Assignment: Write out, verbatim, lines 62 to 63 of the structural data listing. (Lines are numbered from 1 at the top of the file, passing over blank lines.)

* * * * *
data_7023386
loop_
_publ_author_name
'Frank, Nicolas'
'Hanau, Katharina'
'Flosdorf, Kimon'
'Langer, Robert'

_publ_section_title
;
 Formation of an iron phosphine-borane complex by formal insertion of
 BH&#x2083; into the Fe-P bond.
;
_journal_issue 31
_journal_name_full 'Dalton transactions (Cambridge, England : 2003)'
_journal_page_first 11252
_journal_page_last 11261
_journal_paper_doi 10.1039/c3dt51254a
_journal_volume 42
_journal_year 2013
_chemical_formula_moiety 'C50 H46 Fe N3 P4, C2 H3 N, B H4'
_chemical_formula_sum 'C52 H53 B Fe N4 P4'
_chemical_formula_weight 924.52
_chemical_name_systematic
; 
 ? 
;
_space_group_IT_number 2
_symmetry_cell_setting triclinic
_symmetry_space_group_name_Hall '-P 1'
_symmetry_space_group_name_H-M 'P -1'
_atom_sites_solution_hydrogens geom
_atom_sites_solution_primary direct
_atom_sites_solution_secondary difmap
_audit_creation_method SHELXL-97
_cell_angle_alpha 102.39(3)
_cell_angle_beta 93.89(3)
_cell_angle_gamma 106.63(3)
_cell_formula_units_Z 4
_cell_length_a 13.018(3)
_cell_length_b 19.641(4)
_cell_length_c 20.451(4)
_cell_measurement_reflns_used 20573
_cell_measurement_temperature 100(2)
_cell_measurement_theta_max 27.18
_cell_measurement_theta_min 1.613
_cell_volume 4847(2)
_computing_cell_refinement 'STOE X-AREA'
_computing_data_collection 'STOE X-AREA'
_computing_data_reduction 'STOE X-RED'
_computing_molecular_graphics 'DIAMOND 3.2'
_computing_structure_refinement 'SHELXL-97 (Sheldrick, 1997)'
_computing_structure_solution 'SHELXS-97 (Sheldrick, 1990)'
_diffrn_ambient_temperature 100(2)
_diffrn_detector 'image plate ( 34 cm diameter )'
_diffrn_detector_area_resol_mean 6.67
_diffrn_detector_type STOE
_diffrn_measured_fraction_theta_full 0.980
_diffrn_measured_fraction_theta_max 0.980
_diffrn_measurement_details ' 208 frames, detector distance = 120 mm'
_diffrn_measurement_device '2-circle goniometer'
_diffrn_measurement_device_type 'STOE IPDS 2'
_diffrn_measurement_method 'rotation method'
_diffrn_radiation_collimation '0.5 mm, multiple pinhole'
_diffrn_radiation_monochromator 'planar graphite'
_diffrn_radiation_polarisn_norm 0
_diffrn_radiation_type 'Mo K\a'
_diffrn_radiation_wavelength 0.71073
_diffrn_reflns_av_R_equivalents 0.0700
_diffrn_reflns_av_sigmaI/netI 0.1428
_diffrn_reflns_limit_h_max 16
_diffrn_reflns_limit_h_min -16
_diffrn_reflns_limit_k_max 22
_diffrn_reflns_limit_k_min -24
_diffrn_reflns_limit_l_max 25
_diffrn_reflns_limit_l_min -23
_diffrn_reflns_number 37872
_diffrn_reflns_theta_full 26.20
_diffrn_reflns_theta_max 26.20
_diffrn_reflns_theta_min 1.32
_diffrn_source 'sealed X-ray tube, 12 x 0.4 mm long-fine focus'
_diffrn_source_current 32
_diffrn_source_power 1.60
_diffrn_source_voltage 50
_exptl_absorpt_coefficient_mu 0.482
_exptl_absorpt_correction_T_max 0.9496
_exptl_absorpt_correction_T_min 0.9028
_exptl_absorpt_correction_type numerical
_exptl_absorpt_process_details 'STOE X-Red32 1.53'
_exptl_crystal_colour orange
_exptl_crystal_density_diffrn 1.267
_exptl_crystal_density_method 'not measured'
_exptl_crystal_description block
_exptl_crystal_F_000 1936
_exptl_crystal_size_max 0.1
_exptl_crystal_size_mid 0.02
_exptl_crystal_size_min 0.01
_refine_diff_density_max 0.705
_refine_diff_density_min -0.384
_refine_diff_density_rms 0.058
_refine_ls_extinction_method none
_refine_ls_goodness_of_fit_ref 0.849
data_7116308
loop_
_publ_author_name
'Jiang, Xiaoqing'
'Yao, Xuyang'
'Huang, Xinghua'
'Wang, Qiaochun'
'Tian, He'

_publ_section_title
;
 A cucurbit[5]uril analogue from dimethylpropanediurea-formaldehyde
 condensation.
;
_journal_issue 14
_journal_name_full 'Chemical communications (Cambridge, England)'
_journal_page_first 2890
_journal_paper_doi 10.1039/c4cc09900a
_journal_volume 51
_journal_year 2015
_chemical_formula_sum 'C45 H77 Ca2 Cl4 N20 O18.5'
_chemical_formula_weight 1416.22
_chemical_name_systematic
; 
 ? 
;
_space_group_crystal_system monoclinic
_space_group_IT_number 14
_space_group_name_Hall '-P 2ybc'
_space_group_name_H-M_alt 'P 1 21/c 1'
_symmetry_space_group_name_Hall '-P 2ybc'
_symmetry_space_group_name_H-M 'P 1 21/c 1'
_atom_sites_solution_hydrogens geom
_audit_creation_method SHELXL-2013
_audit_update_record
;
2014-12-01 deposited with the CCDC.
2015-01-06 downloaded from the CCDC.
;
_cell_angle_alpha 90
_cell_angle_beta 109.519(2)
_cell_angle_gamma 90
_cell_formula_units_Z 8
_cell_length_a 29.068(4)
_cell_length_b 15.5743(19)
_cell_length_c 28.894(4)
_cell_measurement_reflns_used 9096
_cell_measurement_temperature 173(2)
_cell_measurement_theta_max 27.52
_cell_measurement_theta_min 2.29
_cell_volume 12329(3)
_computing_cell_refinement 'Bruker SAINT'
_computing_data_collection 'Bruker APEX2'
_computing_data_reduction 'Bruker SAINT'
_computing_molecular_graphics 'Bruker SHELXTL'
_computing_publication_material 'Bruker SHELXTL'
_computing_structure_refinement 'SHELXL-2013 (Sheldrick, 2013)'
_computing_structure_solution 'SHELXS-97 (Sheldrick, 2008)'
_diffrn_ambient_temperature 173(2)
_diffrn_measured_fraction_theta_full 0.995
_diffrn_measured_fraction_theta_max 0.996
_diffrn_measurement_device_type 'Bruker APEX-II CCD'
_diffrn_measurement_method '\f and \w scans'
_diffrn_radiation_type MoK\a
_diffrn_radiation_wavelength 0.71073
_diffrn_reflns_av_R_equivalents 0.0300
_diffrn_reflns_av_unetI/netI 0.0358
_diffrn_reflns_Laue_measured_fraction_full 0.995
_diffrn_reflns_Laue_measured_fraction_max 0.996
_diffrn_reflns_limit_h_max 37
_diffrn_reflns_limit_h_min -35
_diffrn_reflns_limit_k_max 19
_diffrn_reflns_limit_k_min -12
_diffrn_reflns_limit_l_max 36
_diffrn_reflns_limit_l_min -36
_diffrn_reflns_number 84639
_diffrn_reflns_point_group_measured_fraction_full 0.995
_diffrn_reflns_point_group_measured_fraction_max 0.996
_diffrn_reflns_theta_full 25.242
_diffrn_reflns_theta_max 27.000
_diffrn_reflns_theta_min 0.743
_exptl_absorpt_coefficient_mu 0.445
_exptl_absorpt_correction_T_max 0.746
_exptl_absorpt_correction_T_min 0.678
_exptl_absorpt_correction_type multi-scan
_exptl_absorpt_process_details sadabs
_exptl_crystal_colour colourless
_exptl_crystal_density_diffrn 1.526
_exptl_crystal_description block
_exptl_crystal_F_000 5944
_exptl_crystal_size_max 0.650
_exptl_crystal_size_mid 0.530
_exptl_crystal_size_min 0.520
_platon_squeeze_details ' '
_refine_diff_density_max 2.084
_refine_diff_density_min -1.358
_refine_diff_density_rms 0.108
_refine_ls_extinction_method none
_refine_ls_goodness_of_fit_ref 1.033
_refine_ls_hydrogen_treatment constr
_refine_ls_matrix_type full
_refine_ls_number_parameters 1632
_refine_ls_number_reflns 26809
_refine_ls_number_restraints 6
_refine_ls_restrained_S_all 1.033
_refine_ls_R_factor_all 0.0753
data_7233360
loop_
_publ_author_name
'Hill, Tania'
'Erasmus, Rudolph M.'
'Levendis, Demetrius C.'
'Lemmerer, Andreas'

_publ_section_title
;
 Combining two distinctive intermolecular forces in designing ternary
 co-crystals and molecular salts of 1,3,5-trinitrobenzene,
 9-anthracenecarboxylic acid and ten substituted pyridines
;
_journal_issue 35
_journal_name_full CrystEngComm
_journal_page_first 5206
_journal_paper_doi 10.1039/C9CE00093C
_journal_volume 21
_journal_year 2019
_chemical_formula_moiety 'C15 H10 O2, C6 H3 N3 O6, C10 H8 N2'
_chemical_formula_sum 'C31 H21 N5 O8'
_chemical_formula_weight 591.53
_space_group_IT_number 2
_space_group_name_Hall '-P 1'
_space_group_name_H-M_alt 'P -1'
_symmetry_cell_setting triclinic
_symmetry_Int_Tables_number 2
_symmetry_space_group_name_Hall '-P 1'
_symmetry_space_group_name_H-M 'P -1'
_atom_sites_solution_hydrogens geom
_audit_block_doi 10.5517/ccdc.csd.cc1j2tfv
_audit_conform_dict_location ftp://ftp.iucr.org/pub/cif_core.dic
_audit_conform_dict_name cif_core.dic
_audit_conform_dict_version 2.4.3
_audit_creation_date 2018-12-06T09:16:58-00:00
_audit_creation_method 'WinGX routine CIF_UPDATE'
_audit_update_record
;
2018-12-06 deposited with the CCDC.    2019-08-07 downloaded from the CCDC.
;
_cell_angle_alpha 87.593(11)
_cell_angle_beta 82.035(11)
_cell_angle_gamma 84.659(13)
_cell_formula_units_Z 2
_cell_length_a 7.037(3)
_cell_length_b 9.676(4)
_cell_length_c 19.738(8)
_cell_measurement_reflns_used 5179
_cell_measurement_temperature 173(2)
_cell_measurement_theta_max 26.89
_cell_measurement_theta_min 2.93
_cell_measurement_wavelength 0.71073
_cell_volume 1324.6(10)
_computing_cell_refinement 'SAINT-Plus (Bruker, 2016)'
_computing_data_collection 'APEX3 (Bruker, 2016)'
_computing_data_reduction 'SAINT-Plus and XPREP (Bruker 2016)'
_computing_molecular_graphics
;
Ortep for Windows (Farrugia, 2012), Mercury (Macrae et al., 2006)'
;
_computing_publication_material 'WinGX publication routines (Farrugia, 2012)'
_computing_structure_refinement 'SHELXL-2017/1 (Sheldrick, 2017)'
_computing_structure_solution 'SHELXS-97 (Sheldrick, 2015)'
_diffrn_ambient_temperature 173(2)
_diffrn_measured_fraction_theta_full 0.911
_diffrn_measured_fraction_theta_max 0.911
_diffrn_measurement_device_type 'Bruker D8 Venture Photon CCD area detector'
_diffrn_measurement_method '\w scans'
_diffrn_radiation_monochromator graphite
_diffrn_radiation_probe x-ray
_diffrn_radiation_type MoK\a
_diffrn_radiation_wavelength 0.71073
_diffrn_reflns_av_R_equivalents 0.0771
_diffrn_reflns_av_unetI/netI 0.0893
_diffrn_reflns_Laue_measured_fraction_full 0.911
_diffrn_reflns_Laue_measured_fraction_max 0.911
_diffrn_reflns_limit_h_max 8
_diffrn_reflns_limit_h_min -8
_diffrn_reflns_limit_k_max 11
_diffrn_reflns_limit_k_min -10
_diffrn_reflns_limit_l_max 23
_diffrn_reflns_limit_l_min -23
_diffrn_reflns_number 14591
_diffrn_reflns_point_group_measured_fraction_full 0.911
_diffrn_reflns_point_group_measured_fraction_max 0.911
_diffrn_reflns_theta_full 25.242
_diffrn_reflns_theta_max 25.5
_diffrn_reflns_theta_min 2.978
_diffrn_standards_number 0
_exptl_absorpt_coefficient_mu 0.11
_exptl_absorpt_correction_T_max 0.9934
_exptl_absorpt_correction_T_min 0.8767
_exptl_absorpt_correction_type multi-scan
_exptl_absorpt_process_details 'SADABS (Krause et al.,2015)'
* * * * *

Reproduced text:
_diffrn_measurement_method 'rotation method'
_diffrn_radiation_collimation '0.5 mm, multiple pinhole'